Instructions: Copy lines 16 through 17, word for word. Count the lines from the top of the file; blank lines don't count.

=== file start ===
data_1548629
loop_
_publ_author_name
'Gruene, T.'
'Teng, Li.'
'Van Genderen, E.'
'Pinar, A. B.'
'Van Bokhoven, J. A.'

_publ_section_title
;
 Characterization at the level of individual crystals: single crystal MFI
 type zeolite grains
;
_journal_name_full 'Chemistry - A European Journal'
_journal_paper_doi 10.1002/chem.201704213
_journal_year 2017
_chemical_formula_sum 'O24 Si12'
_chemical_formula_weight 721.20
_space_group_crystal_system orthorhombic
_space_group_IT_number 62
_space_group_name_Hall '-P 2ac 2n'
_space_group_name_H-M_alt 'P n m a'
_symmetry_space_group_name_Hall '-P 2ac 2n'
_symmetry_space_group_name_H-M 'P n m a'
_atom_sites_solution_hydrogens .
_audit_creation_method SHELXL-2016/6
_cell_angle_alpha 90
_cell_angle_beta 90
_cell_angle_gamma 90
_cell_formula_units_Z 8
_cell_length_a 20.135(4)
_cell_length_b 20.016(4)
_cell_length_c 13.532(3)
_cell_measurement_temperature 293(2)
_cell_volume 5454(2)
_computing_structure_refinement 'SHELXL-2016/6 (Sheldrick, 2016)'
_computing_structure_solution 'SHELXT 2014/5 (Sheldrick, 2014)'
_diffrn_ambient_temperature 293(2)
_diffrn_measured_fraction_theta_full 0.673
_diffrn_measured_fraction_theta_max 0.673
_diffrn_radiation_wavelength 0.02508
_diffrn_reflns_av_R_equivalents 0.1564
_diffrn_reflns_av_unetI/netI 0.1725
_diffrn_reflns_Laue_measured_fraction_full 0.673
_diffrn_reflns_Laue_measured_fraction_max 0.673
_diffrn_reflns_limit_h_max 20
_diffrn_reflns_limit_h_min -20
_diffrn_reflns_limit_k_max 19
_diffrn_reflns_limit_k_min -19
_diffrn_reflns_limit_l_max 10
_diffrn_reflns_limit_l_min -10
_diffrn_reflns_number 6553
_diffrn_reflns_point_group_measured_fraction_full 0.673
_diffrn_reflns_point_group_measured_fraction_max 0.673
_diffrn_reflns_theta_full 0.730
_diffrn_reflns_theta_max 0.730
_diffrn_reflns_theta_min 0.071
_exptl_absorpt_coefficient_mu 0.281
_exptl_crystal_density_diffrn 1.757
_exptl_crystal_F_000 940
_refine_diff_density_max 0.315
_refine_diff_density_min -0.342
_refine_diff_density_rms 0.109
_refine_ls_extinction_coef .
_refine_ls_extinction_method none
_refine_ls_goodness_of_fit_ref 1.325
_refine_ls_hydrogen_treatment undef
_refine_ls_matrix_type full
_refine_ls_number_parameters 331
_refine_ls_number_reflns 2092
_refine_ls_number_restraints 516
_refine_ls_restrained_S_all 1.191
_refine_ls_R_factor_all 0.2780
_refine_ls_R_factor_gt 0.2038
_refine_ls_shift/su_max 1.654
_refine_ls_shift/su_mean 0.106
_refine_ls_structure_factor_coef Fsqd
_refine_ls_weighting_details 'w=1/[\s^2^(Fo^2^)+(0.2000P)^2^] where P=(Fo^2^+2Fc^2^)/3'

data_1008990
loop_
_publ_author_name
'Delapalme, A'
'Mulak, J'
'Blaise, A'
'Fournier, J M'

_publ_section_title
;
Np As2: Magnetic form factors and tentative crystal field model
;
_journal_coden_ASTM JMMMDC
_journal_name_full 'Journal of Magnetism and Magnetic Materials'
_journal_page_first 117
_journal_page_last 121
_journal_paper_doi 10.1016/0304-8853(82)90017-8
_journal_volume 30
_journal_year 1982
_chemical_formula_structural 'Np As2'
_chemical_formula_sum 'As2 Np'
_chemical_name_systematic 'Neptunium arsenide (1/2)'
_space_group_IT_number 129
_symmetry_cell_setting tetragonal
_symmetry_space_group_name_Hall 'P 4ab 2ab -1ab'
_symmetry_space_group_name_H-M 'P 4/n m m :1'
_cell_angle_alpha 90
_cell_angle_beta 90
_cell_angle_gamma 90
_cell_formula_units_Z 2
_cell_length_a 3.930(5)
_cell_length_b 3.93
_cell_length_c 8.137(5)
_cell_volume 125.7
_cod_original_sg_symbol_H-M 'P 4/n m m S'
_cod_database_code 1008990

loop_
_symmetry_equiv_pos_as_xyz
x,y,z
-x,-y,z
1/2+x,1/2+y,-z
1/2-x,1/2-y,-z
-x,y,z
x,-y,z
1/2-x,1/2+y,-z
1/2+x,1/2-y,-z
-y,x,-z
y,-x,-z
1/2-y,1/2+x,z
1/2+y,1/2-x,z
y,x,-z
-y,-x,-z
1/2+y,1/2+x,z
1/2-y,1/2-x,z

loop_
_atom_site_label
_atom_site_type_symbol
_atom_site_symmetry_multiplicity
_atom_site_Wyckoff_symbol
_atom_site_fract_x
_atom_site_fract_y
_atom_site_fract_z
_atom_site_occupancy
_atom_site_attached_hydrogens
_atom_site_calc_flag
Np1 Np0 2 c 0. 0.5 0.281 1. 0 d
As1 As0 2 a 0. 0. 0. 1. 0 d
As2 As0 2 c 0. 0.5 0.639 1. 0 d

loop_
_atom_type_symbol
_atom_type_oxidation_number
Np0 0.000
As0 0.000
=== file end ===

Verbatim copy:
_journal_year 2017
_chemical_formula_sum 'O24 Si12'